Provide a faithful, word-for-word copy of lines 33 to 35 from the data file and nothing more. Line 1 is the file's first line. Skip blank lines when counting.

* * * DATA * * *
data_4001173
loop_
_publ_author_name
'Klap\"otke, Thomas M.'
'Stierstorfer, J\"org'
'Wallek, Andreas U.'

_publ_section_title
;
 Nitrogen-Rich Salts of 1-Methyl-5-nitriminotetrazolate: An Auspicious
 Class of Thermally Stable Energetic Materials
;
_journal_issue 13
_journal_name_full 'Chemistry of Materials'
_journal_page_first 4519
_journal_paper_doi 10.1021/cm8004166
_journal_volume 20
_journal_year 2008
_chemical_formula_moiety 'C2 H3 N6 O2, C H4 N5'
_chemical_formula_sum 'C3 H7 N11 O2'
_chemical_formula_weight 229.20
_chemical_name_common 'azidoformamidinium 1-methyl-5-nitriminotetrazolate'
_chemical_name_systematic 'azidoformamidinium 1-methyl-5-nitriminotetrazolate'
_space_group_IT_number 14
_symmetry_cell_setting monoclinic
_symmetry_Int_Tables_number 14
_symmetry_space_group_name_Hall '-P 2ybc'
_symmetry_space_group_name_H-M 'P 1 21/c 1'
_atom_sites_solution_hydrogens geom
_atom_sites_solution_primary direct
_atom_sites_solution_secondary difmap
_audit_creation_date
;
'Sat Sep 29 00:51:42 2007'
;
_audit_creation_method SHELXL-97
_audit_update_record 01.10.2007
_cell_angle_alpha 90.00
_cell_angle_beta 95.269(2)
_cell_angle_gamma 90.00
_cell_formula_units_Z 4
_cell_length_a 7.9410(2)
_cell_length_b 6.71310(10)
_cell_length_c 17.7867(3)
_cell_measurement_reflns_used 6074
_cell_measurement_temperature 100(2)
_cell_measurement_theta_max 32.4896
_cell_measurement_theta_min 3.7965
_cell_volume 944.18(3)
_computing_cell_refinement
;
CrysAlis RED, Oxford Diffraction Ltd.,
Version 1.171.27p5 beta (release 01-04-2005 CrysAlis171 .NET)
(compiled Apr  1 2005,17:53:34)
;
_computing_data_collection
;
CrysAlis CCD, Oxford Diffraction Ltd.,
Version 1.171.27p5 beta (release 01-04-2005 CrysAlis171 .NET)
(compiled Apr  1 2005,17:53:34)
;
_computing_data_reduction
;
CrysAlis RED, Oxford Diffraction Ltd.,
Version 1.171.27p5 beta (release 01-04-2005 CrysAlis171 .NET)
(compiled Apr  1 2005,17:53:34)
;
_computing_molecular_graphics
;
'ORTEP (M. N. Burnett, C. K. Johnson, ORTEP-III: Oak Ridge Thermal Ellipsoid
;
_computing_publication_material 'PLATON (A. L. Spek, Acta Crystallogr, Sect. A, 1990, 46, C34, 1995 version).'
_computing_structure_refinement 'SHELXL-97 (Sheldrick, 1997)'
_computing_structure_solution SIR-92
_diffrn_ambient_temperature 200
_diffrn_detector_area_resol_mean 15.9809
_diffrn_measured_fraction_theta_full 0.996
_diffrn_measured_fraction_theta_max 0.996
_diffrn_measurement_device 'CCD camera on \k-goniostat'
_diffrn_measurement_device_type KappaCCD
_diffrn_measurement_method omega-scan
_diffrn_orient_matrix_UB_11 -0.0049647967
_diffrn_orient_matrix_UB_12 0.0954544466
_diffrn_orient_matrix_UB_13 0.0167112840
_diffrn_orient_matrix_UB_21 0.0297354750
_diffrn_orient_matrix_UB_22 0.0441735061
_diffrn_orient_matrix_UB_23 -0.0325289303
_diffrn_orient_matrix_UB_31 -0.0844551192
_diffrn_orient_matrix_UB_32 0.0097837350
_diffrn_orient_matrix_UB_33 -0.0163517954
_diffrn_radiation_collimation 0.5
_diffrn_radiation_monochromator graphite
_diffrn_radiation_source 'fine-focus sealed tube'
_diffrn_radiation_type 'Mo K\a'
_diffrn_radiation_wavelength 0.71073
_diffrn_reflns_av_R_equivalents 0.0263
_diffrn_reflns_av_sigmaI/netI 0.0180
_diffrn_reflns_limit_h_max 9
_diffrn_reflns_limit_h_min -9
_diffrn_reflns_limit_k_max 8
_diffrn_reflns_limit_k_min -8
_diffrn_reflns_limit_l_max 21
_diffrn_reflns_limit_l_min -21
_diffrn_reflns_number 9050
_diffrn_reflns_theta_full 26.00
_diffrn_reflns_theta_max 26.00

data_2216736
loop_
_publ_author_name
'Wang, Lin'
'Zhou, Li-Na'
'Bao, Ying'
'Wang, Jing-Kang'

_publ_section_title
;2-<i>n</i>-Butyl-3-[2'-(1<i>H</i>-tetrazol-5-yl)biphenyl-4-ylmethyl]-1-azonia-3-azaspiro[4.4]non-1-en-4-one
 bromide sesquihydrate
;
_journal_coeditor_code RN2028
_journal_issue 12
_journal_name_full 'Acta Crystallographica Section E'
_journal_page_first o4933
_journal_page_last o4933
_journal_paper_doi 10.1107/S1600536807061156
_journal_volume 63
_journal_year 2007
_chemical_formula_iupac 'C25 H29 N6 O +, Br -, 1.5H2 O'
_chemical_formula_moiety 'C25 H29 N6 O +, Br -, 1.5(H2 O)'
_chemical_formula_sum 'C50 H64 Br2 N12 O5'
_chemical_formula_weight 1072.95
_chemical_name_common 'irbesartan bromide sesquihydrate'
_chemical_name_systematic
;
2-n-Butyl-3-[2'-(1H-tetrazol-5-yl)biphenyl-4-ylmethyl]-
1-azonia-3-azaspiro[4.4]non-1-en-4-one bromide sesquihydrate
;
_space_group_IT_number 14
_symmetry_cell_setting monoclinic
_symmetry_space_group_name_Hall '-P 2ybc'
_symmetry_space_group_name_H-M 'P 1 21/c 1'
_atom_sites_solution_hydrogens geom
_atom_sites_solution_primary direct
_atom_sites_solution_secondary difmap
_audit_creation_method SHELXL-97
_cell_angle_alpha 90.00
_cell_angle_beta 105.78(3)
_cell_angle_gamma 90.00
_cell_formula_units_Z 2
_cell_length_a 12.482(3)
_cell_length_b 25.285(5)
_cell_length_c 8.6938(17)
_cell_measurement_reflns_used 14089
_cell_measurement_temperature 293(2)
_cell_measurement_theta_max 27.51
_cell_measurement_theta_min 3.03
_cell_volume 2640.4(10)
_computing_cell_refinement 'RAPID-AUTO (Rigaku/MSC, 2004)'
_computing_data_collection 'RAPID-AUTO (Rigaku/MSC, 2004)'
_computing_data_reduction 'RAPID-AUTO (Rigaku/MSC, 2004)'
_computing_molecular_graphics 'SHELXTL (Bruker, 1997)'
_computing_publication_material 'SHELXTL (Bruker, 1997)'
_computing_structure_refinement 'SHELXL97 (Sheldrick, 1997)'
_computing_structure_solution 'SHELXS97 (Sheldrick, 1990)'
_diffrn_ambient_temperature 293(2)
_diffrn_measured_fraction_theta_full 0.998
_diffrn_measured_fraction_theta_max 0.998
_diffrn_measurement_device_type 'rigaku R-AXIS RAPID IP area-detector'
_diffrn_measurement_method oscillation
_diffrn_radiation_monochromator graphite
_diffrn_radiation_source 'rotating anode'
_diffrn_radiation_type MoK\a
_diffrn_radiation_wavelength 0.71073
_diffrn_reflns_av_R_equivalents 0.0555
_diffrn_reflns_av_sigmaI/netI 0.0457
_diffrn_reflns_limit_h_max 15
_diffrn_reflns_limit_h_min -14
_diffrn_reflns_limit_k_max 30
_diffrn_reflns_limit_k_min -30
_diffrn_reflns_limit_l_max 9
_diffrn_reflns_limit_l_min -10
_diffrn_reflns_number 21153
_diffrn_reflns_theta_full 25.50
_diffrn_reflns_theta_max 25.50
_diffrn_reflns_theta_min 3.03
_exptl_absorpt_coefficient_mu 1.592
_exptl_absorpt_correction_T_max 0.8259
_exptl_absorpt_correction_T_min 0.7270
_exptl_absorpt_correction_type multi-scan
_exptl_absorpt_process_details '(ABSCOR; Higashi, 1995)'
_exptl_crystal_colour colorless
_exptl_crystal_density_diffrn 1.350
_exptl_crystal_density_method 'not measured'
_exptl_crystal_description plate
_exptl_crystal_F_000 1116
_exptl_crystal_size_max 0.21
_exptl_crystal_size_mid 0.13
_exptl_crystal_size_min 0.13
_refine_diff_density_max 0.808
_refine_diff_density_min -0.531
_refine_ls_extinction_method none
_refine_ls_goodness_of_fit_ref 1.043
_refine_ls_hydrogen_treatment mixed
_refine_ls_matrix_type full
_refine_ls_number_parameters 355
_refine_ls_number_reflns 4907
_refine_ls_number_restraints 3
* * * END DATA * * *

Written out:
'Sat Sep 29 00:51:42 2007'
;
_audit_creation_method SHELXL-97